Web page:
Erin Selover

Erin Selover, MS, is a Licensed Therapist, Strategic Coach, Consultant with Courageous Leadership and serves on the Teachers Council at Spirit Rock Meditation Center.
As a meditation teacher, Erin integrates systemic and cultural factors of oppression into teachings on mindfulness and compassion that are often only taught from an interpersonal and intrapersonal lens. With a passion for systemic change, Erin’s teachings broaden the field of mindfulness to look at the how Buddhist teachings can help us understand systems of oppression such as patriarchy, white supremacy, and modern economics.

Through supporting students to see factors that contribute to their pain as part of a larger system, Erin helps students in decreasing shame, increasing a sense of agency, and working collectively towards compassionately changing oppressive systems within their communities.

As a white woman, Erin has a passion for accompanying white people interested in integrating Buddhist Meditation and racial justice, answering a call to decrease the burden on people of color to educate white people on dominant culture.

Erin currently has a strategic coaching practice where she specializes in working with female leaders, and is the co-guiding teacher of Fertile Void, a women’s meditation community in Berkeley. One of Erin’s missions is to empower women to boldly vision the world they want to live in, and then accompany them in co-creating it. Erin specializes in collaboration-based leadership and creating systems that allow the insight of our mutual inter-dependence and belonging to be realized.

Erin is a Licensed Marriage and Family Therapist and previously worked full time in private practice integrating Buddhism, Somatic Experiencing and Dialectical Behavioral Therapy. She was also a core team member of the group that co-founded Inward Bound Mindfulness Education (IBME) and is a long-time trainer and mentor for the Stepping Stones Project.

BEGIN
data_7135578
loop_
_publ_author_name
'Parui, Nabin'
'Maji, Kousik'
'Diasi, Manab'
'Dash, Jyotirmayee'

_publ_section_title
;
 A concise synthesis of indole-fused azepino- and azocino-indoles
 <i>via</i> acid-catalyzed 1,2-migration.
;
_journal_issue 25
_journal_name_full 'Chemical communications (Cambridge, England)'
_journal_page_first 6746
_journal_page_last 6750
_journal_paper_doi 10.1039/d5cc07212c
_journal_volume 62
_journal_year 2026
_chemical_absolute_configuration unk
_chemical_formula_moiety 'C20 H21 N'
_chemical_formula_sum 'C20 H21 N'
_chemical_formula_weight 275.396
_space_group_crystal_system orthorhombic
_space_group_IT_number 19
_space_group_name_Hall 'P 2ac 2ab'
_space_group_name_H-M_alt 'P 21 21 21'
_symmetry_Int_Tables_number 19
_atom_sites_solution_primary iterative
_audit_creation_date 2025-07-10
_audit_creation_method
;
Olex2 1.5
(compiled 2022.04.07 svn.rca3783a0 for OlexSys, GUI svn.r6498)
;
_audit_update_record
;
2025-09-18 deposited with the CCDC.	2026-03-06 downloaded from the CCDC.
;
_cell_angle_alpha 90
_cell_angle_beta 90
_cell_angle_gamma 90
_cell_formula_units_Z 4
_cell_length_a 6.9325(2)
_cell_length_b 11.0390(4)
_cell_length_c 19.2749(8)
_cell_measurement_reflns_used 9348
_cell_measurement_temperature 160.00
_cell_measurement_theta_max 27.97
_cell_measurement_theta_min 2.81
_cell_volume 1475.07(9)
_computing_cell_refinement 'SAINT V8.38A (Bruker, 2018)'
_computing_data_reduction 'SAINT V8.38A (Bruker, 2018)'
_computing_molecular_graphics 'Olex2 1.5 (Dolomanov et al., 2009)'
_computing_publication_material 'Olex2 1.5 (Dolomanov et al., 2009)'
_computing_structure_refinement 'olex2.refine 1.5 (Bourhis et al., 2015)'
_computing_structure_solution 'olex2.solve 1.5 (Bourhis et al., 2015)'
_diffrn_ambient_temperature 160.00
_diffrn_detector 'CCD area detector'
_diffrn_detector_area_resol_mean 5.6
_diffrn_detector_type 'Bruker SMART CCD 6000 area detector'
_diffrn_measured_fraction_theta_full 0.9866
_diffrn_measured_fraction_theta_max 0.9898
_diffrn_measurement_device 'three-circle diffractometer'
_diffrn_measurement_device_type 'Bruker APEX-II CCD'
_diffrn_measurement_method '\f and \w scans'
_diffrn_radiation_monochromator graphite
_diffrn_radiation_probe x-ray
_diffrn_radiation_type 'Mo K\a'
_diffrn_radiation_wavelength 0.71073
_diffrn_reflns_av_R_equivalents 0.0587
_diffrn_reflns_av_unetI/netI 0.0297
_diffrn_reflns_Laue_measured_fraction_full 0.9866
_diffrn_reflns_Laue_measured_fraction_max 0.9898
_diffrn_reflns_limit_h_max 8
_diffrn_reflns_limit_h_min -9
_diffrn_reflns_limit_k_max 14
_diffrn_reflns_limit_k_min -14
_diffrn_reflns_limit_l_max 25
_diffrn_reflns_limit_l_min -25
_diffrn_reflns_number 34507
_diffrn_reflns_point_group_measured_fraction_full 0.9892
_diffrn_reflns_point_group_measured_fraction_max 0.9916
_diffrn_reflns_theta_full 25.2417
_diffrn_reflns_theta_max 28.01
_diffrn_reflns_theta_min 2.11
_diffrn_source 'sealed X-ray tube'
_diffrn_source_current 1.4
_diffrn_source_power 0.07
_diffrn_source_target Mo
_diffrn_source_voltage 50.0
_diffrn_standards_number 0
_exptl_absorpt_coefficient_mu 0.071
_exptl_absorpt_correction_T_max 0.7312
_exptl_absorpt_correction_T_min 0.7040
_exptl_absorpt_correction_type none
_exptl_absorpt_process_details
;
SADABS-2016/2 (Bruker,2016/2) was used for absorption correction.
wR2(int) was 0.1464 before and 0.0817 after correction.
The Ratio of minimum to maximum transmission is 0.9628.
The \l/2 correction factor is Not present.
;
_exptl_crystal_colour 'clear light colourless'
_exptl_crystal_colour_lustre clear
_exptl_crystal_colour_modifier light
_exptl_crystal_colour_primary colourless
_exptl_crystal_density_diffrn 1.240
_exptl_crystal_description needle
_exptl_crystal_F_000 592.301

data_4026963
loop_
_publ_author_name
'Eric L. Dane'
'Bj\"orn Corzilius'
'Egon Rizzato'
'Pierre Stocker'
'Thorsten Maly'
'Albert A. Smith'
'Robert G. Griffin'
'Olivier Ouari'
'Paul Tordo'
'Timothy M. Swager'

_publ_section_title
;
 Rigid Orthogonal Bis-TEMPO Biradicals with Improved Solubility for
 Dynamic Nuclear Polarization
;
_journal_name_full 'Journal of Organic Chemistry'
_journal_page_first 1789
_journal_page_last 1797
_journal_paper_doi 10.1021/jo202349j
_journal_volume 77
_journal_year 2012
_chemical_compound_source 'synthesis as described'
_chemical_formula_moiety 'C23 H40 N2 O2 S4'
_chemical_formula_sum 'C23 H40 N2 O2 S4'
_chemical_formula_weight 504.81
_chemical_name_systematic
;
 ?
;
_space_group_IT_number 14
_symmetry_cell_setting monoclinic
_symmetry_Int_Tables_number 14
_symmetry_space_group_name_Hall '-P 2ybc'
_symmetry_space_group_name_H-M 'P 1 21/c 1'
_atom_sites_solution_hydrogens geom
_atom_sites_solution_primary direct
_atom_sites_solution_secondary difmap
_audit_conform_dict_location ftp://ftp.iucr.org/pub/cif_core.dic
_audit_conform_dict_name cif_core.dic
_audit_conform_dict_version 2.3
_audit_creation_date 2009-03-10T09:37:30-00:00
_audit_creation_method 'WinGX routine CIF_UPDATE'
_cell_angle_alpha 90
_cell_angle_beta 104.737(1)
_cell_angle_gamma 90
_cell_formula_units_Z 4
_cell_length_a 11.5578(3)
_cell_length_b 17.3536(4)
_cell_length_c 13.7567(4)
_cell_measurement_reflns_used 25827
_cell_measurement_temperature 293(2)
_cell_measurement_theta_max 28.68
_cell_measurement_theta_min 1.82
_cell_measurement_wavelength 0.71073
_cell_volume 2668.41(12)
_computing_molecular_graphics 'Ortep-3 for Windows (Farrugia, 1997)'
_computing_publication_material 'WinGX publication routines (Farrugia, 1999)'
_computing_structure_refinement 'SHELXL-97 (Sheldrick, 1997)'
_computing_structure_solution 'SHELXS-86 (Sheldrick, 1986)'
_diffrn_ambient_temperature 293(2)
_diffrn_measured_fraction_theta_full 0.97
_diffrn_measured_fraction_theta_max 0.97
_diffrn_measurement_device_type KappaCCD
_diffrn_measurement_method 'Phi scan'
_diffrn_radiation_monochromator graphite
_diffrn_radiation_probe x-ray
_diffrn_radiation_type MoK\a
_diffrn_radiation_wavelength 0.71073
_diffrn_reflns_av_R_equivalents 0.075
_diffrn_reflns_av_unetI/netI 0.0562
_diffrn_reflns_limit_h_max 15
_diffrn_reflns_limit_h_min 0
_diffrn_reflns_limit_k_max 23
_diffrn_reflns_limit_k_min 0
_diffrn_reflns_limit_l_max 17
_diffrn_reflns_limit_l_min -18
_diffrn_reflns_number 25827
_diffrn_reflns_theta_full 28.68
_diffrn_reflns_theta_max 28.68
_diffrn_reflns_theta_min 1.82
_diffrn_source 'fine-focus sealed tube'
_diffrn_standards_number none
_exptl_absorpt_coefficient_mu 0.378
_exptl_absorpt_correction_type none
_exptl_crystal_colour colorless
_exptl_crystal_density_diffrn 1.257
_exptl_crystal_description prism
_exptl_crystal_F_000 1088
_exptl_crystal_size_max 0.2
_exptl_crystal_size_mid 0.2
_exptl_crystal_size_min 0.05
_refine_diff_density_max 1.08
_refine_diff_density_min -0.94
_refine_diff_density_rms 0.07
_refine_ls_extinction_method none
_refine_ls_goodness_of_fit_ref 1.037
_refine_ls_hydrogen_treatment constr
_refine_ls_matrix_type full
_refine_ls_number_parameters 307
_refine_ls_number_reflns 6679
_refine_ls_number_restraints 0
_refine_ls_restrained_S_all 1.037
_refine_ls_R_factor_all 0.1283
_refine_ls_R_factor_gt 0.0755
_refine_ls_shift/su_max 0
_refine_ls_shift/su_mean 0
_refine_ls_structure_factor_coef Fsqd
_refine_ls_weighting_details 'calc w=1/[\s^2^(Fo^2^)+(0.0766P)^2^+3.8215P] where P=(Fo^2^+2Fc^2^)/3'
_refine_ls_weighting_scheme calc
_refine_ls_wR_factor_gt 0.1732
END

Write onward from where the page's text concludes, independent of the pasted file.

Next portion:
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View Erin's upcoming programs.

Featured Audio Talk
August 26, 2018 - Looking at Oppression through the Lens of the Four Noble Truths

Fundamentally, what the Buddha was pointing to is that it is hard being human! I’m not in control. Anything can happen in any moment. And that’s a lot to sit with. So what we’re doing in this path is opening more and more and more to this raw vulnerability. To uncertainty. To the truth of change. Thinking about the first noble truth from this point of view makes the second noble truth, the truth of resistance, completely understandable. Really, who wants to feel that raw vulnerability—to feel that they’re not in control? And then you feel that, and realize “Oh, I’m okay. I’ll be okay.”

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